On this day in 1927, a baby named John Henry Kendricks was born in Detroit. He grew up to become an R&B belter named Hank Ballard, who in the early 1950s made some good old fashioned suggestive, scandalous rock 'n' roll, getting most of his well-known tunes banned on radio stations all across the land of the free.
As his page on the Rock 'n' Roll Hall of Fame website says, "His success is a perfect representation of rock and roll appeal—it behaves so bad but it sounds so good."
Happy birthday, Hank.
Ballard died in 2003. But I had the pleasure of interviewing him by phone before a Santa Fe concert in April 1989 and then meeting him backstage before the show at the old Sweeney Convention Center. (I also got to meet Ballard's wife and manager Theresa McNeil, who was killed just a few months later in a hit-and-run crash.)
In that phone interview, Ballard talked to me about the state of music back when he recorded "Work With Me Annie."
"We was still in the Victorian Age," he said with a knowing laugh. "Man, as young as we were, we didn't think we wereb being insulting to anyone. We were just having fun."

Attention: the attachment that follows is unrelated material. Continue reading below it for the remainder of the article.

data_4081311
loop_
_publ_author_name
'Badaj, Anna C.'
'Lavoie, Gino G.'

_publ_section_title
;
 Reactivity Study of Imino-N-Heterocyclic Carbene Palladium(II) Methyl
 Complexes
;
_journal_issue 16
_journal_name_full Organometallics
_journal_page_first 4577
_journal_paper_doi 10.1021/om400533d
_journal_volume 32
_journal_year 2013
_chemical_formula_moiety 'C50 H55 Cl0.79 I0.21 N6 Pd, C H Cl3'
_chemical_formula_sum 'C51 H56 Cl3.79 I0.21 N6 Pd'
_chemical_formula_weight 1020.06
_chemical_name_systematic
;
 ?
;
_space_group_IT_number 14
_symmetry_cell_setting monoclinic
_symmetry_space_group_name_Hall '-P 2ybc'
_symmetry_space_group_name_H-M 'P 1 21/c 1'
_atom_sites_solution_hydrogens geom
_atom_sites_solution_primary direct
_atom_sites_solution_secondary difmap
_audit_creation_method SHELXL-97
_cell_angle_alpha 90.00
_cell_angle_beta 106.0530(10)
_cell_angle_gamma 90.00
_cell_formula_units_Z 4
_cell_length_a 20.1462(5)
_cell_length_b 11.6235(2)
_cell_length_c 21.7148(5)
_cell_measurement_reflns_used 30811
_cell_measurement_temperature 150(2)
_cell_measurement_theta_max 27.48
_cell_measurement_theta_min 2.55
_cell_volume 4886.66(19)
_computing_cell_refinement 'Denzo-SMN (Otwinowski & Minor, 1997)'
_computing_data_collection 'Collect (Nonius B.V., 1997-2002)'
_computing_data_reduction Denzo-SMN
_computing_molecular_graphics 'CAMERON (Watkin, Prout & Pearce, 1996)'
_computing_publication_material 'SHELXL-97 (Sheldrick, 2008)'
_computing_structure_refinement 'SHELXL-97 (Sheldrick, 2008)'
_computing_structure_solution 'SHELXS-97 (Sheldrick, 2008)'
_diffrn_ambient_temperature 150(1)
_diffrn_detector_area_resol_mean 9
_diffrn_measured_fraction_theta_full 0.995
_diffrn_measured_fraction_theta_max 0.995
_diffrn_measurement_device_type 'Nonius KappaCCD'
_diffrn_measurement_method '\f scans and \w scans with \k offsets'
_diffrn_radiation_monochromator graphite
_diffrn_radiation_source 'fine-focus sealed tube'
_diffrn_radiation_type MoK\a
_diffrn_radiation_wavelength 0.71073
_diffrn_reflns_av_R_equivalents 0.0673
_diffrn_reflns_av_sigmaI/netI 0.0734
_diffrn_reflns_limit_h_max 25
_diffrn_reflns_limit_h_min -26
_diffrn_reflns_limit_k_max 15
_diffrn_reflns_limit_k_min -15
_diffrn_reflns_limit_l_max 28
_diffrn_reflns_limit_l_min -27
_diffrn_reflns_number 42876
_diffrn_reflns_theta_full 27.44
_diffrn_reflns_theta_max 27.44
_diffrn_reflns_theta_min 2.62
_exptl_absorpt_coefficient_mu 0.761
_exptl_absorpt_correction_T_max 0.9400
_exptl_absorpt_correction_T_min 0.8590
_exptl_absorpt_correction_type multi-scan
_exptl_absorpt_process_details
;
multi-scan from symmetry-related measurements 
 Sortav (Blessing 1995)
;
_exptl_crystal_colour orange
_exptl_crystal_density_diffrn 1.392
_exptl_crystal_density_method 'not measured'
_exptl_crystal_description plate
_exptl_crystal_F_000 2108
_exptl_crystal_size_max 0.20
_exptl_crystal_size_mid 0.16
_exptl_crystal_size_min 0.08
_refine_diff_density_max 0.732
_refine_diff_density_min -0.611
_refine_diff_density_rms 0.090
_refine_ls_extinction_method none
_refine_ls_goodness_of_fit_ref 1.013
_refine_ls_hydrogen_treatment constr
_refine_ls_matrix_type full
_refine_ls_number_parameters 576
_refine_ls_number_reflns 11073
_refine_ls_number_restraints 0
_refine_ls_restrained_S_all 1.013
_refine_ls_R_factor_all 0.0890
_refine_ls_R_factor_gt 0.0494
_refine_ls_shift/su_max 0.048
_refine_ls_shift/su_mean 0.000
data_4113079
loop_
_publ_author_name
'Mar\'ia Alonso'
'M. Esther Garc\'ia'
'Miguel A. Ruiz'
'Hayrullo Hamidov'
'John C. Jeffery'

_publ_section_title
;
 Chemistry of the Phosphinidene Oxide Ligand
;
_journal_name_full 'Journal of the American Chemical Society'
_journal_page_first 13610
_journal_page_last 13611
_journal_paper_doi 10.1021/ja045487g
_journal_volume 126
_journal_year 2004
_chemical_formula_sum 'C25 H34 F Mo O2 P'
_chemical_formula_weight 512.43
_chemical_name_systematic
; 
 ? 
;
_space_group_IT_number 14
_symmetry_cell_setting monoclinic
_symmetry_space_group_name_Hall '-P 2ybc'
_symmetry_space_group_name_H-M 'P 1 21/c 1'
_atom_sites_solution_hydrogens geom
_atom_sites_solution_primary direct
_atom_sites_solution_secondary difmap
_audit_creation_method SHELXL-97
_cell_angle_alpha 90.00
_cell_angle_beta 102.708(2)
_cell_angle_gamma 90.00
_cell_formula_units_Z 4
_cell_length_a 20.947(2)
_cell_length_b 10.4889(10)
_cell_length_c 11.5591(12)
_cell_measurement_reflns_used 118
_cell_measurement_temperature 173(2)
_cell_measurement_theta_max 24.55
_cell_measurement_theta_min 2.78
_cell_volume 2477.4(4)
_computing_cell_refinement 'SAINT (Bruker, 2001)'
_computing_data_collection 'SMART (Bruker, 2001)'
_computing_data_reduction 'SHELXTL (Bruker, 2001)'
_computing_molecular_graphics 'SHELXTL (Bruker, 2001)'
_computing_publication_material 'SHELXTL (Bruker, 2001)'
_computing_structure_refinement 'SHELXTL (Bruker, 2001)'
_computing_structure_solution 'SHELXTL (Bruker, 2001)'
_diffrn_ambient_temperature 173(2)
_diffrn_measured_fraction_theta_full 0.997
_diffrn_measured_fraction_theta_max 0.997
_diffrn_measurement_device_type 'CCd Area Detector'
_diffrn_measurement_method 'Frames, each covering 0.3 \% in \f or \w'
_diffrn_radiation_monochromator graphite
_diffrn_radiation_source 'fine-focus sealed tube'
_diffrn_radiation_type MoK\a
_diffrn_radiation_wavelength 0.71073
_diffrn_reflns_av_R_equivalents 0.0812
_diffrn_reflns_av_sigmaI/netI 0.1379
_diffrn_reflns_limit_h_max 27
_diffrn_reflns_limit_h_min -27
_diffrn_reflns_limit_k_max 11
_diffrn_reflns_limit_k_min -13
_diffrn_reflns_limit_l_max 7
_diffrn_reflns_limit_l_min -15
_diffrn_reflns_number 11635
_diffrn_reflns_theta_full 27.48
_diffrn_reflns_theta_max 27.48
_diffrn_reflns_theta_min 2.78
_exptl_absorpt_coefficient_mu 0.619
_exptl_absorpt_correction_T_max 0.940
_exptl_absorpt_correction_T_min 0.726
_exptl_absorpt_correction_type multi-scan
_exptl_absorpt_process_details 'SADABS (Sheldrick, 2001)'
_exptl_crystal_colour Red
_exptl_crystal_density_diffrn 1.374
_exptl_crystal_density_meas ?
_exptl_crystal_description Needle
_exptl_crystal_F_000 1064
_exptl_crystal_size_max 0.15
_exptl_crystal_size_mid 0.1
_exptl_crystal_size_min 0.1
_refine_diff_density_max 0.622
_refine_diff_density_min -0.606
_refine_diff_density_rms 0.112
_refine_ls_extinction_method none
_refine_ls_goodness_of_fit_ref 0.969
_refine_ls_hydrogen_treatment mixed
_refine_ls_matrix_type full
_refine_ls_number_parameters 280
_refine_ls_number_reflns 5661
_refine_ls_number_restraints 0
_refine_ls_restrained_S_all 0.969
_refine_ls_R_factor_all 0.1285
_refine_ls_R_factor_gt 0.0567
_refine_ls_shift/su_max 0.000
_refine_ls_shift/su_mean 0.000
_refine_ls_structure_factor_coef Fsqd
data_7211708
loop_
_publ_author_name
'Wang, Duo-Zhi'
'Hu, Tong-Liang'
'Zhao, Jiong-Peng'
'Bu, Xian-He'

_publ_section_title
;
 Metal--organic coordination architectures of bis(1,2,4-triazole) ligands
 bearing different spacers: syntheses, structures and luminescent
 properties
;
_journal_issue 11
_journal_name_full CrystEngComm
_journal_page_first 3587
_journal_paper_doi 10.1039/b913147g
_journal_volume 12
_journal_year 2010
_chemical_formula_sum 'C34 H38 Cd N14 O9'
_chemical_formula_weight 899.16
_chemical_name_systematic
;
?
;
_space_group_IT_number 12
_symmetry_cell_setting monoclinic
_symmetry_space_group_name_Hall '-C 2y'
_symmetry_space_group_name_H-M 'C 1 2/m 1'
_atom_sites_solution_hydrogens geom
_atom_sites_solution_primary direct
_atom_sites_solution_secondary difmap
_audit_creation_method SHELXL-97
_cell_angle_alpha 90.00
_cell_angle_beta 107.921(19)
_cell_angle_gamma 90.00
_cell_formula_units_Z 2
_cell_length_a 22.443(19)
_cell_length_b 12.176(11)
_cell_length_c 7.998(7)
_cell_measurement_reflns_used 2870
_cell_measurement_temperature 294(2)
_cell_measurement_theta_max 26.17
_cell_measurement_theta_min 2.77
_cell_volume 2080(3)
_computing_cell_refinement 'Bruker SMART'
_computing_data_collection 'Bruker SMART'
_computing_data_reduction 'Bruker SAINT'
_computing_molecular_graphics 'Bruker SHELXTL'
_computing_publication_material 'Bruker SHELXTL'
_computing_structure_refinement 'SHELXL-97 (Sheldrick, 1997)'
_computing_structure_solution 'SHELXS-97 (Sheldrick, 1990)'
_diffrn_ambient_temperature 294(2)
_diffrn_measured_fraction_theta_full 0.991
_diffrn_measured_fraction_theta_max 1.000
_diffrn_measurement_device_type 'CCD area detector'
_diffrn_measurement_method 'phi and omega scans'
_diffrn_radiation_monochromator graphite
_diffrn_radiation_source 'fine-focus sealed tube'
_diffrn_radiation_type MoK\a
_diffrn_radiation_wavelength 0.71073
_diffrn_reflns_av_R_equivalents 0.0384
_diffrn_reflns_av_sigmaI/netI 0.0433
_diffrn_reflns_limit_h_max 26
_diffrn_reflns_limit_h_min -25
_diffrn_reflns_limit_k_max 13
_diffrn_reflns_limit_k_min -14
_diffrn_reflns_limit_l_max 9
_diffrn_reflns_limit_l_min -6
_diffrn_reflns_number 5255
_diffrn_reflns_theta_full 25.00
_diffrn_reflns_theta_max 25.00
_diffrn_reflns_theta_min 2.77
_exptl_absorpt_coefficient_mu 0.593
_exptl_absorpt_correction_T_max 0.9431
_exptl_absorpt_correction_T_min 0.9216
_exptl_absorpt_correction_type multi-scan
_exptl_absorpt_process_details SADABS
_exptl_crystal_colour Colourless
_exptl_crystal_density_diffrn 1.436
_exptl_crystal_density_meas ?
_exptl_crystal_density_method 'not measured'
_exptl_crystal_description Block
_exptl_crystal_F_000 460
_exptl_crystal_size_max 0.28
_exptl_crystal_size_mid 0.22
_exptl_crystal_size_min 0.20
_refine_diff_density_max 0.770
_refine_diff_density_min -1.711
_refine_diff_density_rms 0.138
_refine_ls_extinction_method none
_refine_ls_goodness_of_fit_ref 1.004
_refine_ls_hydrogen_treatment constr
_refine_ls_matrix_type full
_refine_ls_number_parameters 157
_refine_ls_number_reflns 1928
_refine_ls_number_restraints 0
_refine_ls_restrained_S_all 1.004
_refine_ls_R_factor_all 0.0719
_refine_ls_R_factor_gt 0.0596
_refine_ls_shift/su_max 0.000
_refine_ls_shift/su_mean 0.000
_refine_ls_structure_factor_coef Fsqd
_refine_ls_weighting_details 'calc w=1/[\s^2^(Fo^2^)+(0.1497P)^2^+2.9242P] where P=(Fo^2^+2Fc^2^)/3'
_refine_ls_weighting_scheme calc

But, as I noted in my story, Ballard wasn't claiming complete innocence. "The kids like them risque songs. They still do. ... It was a wonder that we didn't get arrested."
Ballard was born in Detroit, but, as he told me, his family moved to Alabama when he was very young, where he grew up singing in his church choir.
But another huge influence on his music, he told me, was cowboy music. "Gene Autry was my first idol," he said. "I also liked The Sons of the Pioneers. Remember `Cool Water'? Man, I still love it."
Ballard still is best known for this song, which, he told me, was about an old girlfriend from Louisville, Kentucky. "She's a school teacher in Chicago," he told me in 1989. "She's been doing that for about 25 years. We played a gig over there and she happened to be present. I introduced her as the real Annie and people lined up to get her autograph."
Work with me here:
I guess Annie had to take maternity leave. (Though Ballard insisted that his Kentucky sweetheart did not have his baby.)
In that 1989 interview, he told me that this next song was a rush job, recorded "at some woman's house in Washington, D.C. during a break in a gig." This version of "Annie Had a Baby" is from the wonderful old show Night Music, from around the same time I saw Ballard at Sweeney Center.
And the third part of Ballard's Annie cycle was an ode to Annie's Aunt Fannie.
"Annie" inspired a lot of 1950s singers, including Etta James, who cleaned up "Work With Me Annie" into a tune called "The Wallflower, which had the refrain, "Dance With Me Henry." Also Buddy Holly expanded on the character of Annie and put her to work on the "Midnight Shift":
And years after the Annie songs, Ballard wrote a little tune about a little dance. His version wasn't the hit one however. That distinction goes to a guy named Ernest Evans who Dick Clark reinvented as Chubby Checker:
And finally, a Ballard tribute from Ronny Elliott. As Ronny said, "I never liked Chubby Checker ..."